Flesh Out The Squad

Right now, before a ball is kicked, we know that we will play at least 42 games next season. That’s 38 league games supplemented by an FA Cup game and another in the League Cup. There’s also the small matter of the Champions League qualifying games that we need to play, which could lead to an additional six matches should we make it to the group stages. Progress in any of the cup competitions and we could be talking about fifty plus games over the course of the campaign, which is a lot of matches to play with a small squad. One of the best ways of countering fatigue is to have a decent sized squad that the manager trusts. Our squad wasn’t actually that poor last season, it’s just that injuries ravaged it and Klopp didn’t like what he saw when he turned around to look at the likes of Alberto Moreno tossing a bottle up and down to see how it landed.

If Liverpool miss out on all of their top targets then it will unquestionably be seen as a poor summer by the supporters, but it might not be an outright disaster if the manager is able to bring in some players he’s willing to bring in to the team when our first-choice starting XI is looking depleted. Rumours of Andrew Robertson’s reported move to Anfield continue to do the rounds and it’s a potential signing that leaves numerous supporters feeling underwhelmed. It’s important to remember, though, that the Hull player is a left-back and in 2005 we won the Champions League with Djimi Traore playing there. If Klopp likes the look of him and feels that he’ll be a suitable back-up to James Milner then we really shouldn’t being so snobbish as fans about bringing him in.

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Our return to the top-table of European football means that the manager has to have a set of quality players that he trusts will be able to get the job done. We need to ship out some of the deadwood like Mamadou Sakho and the aforementioned Moreno and replace then with better quality players. We shouldn’t be in the position that we were in last season where the bench was being supplemented by kids, no matter how good their futures look. Trent Alexander-Arnold may well become our first-choice right-back for many years to come, just as Ben Woodburn will be a great option to have in the frontline. Yet neither player are at a first-team standard yet and the manager should be calling on them to give them a chance to develop, not because he has no other choice. It’s about quality rather quantity, yes, but we also need to have enough players to compete. Do that and it will be a decent enough summer.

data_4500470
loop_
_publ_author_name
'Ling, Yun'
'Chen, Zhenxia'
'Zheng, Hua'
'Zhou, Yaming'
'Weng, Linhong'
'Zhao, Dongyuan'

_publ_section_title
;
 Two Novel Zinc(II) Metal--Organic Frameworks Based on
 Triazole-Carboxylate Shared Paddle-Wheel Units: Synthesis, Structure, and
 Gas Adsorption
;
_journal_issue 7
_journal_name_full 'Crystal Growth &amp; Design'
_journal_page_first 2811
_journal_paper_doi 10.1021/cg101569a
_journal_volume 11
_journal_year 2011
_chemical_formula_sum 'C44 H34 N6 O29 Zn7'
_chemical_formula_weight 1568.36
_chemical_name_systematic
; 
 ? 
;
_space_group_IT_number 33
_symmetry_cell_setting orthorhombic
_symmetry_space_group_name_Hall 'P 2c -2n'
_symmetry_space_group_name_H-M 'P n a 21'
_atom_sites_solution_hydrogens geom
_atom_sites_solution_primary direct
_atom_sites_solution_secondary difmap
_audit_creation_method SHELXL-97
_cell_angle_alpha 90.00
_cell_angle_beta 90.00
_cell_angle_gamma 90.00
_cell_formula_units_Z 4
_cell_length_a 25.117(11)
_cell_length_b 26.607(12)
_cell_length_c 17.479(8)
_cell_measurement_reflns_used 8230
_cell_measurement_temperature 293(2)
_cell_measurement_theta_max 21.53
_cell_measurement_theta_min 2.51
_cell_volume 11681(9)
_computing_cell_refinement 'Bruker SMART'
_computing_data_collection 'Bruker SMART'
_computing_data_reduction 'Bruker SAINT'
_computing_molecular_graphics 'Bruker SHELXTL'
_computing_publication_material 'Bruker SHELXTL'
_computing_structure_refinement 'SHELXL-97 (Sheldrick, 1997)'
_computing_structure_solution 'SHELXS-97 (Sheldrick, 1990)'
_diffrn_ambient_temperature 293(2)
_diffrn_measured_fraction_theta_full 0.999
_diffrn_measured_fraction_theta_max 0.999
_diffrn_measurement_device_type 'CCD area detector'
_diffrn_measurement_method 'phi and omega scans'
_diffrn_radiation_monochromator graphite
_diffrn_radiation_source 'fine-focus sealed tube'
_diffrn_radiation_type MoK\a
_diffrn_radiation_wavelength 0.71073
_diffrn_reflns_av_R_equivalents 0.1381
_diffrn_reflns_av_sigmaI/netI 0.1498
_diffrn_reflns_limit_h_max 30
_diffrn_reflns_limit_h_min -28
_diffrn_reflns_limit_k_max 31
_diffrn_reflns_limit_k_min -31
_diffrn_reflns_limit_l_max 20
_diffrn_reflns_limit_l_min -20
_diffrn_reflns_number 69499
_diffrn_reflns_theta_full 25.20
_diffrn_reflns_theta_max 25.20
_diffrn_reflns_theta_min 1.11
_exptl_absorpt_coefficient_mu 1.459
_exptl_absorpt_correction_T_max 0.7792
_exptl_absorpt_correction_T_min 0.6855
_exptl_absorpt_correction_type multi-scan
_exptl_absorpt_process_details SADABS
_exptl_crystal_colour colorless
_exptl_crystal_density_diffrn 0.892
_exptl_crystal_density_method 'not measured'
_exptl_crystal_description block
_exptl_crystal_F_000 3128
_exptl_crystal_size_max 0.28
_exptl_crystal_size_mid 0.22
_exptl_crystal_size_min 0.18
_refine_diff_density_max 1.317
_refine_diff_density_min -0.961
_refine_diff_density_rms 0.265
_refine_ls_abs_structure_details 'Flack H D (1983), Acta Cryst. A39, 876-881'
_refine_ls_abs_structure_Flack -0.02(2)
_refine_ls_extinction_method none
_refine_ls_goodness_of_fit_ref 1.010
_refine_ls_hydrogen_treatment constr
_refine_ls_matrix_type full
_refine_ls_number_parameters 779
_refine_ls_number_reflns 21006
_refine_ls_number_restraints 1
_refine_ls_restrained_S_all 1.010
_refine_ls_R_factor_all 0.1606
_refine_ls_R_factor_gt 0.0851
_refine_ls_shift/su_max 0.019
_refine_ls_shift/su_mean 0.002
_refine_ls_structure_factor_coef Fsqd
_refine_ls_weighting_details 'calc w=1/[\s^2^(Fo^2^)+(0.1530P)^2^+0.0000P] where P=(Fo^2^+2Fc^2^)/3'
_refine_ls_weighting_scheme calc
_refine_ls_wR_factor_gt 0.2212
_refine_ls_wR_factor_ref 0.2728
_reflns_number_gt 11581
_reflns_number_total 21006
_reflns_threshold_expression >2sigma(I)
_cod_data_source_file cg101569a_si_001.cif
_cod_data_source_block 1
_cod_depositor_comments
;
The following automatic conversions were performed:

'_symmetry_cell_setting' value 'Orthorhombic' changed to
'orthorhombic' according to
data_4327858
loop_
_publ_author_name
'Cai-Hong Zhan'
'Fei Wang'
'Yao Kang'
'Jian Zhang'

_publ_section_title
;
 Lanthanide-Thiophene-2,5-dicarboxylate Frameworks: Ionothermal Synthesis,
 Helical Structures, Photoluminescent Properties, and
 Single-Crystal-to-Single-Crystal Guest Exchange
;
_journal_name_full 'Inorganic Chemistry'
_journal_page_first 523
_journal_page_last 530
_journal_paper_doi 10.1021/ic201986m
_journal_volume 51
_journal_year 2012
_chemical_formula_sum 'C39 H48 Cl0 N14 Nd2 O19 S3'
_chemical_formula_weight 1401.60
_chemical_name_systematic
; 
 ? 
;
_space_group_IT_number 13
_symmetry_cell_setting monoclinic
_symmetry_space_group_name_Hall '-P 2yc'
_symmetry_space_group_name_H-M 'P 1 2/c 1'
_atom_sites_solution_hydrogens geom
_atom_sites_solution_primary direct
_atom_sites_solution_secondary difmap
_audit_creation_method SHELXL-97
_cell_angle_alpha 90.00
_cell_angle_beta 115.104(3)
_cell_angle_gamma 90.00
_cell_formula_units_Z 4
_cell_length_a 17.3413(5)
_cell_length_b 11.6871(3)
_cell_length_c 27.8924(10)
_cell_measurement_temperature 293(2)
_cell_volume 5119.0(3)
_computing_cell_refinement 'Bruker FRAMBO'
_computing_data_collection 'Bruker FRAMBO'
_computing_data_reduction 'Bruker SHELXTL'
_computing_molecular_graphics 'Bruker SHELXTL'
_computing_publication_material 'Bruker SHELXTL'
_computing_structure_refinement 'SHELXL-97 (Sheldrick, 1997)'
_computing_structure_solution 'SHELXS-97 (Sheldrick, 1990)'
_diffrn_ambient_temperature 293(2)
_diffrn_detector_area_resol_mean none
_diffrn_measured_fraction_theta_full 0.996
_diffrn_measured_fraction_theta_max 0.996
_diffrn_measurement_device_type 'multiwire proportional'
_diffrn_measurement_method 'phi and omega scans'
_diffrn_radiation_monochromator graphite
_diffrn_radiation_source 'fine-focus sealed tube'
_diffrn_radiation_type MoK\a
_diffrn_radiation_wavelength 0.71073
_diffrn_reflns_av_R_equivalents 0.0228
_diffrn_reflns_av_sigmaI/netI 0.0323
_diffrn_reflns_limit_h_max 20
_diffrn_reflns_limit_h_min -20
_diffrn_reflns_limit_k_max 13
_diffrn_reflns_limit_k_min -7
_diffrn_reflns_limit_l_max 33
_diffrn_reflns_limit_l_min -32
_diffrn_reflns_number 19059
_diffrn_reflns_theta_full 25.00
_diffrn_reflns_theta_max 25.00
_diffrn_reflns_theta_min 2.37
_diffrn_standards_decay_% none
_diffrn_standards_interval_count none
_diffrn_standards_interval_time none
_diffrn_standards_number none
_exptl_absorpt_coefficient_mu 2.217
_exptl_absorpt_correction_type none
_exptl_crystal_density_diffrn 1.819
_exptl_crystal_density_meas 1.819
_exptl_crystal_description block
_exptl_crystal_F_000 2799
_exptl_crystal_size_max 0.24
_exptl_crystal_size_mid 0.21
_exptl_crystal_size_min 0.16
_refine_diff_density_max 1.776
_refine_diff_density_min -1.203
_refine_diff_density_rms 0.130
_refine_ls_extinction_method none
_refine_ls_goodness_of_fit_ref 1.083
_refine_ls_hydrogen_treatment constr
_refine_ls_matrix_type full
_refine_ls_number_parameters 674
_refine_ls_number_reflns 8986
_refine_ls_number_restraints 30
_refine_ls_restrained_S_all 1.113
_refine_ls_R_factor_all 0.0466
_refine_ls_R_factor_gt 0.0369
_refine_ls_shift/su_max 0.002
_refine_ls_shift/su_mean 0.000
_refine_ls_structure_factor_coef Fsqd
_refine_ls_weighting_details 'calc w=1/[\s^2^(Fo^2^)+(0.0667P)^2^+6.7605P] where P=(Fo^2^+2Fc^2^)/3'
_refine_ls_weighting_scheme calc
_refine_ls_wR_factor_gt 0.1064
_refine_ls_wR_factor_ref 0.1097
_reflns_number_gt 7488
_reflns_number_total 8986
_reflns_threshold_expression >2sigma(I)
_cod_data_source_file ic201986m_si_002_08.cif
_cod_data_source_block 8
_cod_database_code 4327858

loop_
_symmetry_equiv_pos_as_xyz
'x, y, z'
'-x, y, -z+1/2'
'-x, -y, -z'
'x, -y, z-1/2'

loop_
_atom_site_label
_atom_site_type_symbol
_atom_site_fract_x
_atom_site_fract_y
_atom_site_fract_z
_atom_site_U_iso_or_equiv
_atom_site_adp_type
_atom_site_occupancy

Make Jürgen Klopp Happy

In amongst all of this there is one thing that matters above all else – is Jürgen Klopp happy? When all is said and done it’s the manager, not the supporters, who has to pick the teams that take to the pitch throughout the season. If he’s left disappointed when the transfer window closes then there’s no question that the summer window will have been a poor one. Conversely, if the German is pleased with the business we’ve done then it really doesn’t matter what the critics on social media or in the pubs around Anfield have got to say. Klopp will be well aware of the number of games we’ve got to play next season and he’ll have an idea in his head of how many players he’d like to have in his squad in order to ensure we compete on as many levels as possible. Dave from Kirby might be desperate for the club to sign a first-choice left-back, but if the manager’s happy to keep playing James Milner there then it really couldn’t matter less what Dave thinks.

I’m not expecting Klopp to come out and slag the club off in the same way that José Mourinho seems to do with wild abandon, but I do think the manager knows how important this summer is for the club. He’s not the sort of person to settle for second best, which I think is actually a big part of the reason why we haven’t seen alternative names on our shopping list this summer. If he’s not happy with the players he’s got as his disposal at the end of August then I think we’ll know about it. You and I might want us to sign two attackers, three midfielders and a central defender, but if Klopp doesn’t then it’s going to be us who are disappointed and not him. Like it or not it may well be time for us to get on board with that way of thinking. More than anything else, FSG will be able to call this a successful summer if the manager, rather than the supporters, is happy when the new campaign gets underway.